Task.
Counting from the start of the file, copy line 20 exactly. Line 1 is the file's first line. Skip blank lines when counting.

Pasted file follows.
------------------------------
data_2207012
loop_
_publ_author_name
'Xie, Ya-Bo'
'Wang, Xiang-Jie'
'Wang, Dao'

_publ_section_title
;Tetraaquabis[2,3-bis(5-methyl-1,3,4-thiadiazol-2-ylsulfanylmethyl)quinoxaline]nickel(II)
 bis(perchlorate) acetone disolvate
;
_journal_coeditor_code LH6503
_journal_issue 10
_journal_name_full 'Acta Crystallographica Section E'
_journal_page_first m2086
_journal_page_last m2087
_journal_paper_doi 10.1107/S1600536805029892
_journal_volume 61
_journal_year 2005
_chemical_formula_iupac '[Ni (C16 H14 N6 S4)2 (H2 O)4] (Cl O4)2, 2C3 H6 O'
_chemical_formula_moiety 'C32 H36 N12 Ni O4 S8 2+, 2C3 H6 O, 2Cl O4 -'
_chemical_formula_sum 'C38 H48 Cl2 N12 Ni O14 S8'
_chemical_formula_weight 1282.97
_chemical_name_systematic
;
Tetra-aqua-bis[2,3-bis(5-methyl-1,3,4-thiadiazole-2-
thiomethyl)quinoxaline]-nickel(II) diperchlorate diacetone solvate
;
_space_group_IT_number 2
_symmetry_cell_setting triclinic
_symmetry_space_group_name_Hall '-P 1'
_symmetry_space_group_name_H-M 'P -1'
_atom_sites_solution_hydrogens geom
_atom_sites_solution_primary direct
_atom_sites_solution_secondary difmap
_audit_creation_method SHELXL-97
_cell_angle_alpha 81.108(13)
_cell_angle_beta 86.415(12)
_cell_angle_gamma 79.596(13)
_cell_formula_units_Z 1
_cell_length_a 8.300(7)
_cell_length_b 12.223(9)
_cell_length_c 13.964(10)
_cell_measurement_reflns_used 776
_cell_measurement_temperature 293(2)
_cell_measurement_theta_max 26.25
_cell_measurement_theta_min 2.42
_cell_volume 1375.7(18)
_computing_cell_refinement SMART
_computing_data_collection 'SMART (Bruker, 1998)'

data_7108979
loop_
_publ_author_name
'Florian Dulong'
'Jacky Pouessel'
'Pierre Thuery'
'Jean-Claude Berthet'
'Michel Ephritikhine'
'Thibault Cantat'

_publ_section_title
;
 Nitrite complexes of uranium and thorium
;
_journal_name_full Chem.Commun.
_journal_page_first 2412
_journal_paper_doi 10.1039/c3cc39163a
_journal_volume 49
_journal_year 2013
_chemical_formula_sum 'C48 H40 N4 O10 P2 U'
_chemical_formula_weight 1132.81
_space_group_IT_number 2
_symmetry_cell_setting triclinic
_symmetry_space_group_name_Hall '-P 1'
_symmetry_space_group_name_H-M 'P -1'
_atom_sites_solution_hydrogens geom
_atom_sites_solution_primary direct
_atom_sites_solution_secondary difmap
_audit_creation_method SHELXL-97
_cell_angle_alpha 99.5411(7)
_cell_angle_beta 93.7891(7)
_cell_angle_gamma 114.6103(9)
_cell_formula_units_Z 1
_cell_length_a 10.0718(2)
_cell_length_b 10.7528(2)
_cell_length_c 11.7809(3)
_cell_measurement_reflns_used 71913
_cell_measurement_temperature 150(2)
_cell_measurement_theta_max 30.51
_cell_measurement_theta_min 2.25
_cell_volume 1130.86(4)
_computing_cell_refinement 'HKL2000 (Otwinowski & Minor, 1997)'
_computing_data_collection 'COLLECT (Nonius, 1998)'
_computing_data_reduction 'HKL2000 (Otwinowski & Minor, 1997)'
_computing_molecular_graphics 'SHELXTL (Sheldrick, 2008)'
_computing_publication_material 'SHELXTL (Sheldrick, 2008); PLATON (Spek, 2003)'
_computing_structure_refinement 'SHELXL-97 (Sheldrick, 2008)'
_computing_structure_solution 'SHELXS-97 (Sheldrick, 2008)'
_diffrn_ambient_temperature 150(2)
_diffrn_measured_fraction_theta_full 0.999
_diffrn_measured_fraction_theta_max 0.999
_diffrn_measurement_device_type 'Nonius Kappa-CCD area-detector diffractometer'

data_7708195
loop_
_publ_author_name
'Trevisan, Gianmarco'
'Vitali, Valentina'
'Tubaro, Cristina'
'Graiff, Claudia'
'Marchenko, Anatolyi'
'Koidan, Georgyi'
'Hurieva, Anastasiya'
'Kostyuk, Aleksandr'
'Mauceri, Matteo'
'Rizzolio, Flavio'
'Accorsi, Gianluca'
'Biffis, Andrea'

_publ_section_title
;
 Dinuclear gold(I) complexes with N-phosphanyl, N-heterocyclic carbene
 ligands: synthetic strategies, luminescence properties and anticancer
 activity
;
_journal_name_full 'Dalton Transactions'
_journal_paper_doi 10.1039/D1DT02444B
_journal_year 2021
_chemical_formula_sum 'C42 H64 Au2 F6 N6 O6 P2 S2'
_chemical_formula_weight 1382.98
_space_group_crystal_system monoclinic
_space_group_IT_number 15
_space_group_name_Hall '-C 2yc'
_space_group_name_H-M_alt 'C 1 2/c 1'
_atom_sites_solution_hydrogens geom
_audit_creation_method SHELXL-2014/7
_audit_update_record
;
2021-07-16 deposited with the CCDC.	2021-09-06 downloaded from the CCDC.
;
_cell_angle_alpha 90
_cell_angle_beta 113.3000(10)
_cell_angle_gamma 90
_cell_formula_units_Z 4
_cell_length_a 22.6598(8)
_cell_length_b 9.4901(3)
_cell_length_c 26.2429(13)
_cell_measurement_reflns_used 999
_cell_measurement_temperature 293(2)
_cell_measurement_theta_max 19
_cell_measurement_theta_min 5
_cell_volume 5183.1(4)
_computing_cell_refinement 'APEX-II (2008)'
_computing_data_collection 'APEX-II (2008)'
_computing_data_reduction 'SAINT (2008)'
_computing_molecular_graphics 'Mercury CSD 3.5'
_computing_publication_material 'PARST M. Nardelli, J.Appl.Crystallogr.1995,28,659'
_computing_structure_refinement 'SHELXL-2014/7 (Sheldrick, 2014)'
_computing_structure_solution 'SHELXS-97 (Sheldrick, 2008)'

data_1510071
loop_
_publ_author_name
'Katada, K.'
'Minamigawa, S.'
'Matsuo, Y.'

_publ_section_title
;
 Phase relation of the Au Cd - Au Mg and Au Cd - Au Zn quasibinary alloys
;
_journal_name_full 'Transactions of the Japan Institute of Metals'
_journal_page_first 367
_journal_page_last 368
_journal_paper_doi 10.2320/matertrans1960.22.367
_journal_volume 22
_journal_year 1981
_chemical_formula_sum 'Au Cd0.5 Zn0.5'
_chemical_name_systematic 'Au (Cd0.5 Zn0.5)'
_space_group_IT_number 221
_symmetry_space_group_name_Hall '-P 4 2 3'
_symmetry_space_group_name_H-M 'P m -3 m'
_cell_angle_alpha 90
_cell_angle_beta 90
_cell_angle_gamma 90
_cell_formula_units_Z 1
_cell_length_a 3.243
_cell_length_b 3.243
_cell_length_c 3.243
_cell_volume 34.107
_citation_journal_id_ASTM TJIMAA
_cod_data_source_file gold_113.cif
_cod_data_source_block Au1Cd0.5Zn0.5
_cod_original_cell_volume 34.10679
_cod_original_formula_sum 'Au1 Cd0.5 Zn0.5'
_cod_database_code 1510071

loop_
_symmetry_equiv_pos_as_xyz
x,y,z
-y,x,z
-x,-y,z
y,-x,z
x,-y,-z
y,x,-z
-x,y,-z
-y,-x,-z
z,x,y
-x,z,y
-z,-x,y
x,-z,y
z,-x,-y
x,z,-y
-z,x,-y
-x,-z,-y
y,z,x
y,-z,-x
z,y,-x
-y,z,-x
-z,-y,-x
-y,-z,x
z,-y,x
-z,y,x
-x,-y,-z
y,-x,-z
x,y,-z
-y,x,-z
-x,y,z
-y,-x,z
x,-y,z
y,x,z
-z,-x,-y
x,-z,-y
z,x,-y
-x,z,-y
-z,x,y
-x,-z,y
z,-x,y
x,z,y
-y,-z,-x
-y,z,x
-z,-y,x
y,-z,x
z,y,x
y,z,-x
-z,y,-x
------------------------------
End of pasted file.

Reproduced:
_chemical_formula_moiety 'C32 H36 N12 Ni O4 S8 2+, 2C3 H6 O, 2Cl O4 -'